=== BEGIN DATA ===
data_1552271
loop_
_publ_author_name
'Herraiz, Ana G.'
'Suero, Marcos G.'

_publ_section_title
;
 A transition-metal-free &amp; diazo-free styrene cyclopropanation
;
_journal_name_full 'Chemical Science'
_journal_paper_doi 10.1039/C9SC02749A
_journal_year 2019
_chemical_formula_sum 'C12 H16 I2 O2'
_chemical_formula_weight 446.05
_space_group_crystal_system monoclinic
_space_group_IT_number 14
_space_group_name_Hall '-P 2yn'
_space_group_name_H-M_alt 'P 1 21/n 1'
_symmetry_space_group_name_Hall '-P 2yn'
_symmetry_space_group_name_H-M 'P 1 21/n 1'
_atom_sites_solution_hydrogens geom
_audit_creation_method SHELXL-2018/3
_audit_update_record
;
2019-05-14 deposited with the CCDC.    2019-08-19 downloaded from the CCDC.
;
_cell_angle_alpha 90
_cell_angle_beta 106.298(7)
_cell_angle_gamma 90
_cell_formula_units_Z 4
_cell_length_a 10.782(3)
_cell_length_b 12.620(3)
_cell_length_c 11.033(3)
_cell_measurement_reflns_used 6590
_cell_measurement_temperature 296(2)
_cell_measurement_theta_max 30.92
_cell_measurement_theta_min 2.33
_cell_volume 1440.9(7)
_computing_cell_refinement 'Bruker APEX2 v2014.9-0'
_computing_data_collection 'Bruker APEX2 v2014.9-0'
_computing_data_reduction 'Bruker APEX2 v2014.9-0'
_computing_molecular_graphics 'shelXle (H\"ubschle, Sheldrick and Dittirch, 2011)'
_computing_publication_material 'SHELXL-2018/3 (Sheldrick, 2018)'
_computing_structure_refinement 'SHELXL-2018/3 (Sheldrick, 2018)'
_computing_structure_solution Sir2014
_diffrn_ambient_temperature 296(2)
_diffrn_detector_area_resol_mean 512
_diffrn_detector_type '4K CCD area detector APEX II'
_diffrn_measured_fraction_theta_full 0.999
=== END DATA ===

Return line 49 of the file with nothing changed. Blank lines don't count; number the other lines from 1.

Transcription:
_diffrn_measured_fraction_theta_full 0.999